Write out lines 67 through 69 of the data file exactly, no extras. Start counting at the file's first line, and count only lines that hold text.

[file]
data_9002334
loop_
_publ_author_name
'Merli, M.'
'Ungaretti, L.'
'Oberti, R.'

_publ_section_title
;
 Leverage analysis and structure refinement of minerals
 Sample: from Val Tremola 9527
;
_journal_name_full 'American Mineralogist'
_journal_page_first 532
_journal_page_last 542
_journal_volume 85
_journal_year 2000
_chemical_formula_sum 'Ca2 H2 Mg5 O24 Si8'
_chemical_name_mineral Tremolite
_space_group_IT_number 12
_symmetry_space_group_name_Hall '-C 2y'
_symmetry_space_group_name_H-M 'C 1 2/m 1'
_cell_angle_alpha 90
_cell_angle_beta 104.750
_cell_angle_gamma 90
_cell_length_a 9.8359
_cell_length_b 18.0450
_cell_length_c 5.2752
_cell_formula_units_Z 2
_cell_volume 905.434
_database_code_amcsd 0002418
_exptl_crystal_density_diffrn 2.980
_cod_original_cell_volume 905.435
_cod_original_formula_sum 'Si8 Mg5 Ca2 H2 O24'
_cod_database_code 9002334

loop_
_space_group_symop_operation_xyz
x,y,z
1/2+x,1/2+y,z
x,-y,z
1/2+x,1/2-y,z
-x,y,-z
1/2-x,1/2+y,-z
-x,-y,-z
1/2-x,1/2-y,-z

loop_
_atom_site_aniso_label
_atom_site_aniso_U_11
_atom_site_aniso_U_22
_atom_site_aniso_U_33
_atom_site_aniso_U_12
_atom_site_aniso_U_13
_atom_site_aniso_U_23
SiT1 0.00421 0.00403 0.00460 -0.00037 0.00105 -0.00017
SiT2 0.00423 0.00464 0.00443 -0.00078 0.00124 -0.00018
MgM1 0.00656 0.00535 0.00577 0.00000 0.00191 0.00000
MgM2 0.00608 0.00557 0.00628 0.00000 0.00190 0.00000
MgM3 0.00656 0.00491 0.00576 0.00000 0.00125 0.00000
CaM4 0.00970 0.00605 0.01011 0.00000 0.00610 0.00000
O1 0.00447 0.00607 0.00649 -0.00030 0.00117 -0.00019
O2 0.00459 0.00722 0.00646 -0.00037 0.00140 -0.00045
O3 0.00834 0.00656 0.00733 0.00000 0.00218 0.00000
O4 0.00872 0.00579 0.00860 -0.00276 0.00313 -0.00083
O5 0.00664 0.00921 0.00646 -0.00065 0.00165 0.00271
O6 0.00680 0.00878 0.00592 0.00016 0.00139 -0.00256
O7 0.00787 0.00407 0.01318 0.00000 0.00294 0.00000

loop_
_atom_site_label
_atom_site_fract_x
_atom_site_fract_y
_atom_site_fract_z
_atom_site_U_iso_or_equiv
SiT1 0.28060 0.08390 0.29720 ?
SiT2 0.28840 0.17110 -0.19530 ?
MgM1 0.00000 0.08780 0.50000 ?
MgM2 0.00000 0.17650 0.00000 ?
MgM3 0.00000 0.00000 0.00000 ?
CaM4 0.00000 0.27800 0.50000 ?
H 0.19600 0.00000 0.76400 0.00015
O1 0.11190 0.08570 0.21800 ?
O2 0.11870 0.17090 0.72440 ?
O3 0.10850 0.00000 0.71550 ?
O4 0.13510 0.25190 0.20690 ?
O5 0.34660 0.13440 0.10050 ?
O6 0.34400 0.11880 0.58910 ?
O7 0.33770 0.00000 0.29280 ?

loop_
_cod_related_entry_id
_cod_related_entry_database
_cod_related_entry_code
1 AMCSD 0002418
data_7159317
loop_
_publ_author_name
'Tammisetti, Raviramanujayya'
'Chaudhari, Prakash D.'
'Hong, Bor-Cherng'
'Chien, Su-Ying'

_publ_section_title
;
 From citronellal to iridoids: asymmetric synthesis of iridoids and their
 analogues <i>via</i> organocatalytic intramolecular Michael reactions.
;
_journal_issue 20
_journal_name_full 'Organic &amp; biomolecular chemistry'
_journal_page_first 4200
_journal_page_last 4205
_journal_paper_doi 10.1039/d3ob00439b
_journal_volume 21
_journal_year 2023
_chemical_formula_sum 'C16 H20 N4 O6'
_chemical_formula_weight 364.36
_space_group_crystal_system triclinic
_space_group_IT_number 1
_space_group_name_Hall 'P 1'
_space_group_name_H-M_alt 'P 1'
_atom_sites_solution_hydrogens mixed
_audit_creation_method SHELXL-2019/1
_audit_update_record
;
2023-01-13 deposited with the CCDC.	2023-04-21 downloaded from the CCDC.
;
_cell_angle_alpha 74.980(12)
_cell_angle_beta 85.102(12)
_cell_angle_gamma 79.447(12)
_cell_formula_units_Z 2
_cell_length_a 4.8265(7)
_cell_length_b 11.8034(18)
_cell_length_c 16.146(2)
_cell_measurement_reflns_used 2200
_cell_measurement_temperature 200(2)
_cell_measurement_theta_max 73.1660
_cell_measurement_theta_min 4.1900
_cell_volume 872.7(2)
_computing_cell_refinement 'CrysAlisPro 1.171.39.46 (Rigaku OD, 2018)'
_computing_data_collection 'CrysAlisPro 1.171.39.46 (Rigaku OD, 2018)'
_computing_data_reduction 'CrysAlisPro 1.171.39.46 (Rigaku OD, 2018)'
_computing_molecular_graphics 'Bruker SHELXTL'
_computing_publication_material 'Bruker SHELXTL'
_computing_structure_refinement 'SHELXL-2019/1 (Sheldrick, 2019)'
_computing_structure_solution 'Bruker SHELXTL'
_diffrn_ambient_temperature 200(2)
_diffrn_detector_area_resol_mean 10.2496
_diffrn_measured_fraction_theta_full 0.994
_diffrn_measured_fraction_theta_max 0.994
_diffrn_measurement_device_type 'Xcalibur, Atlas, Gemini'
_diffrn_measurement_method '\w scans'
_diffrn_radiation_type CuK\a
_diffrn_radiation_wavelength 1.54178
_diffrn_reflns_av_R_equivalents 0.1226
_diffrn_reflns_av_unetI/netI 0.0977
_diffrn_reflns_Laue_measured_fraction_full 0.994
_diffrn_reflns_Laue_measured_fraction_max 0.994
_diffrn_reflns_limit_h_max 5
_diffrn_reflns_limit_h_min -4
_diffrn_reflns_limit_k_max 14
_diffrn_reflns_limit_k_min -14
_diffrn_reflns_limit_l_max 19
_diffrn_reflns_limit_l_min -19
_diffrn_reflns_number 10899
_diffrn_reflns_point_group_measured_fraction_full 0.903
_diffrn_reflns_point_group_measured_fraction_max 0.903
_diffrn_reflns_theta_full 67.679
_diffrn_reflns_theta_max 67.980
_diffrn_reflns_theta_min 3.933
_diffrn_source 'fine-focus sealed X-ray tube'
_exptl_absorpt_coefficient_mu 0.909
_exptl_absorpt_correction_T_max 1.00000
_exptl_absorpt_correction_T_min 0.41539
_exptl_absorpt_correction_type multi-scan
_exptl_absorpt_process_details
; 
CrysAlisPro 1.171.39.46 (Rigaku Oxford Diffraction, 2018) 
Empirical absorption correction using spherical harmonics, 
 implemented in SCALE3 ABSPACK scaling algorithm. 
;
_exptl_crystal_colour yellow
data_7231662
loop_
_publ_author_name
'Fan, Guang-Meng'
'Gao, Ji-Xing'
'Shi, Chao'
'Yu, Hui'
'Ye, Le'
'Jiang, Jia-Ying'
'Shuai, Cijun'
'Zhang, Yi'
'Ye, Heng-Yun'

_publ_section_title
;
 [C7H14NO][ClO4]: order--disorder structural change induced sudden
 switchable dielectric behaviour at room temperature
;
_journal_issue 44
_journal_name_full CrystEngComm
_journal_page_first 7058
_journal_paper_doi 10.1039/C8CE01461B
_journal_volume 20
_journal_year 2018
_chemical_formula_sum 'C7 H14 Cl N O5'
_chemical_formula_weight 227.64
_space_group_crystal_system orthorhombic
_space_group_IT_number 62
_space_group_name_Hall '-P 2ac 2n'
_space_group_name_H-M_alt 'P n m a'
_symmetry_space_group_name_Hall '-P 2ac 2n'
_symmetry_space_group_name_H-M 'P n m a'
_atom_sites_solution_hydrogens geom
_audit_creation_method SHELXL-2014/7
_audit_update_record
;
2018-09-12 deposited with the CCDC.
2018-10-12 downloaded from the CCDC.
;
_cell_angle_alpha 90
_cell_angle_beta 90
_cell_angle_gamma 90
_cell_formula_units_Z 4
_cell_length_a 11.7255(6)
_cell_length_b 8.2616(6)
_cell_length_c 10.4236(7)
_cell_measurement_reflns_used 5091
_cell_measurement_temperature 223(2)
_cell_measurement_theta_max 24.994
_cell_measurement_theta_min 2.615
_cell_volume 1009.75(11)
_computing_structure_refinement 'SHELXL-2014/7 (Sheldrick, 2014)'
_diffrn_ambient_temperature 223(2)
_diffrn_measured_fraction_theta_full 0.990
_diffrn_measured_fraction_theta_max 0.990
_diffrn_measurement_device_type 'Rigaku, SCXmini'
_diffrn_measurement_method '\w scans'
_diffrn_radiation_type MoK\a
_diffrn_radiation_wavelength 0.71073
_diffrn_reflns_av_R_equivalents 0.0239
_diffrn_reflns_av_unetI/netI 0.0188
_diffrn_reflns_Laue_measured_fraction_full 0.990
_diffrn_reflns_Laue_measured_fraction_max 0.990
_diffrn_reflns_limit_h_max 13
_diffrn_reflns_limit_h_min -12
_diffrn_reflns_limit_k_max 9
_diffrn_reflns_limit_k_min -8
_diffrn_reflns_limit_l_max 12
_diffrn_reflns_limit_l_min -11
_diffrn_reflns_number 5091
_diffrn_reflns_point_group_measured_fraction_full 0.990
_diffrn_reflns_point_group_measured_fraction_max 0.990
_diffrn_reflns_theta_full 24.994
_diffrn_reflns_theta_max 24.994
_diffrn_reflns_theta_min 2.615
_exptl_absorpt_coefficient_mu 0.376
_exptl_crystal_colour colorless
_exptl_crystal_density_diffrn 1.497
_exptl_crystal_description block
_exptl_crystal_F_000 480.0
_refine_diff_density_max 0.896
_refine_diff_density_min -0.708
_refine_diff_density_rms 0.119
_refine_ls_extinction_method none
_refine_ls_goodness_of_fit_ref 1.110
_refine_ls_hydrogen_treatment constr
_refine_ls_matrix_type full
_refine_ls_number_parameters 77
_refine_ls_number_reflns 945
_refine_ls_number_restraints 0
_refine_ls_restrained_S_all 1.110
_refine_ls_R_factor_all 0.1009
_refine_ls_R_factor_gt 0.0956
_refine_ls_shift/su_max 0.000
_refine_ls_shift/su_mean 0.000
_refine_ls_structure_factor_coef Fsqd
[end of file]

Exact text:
_atom_site_label
_atom_site_fract_x
_atom_site_fract_y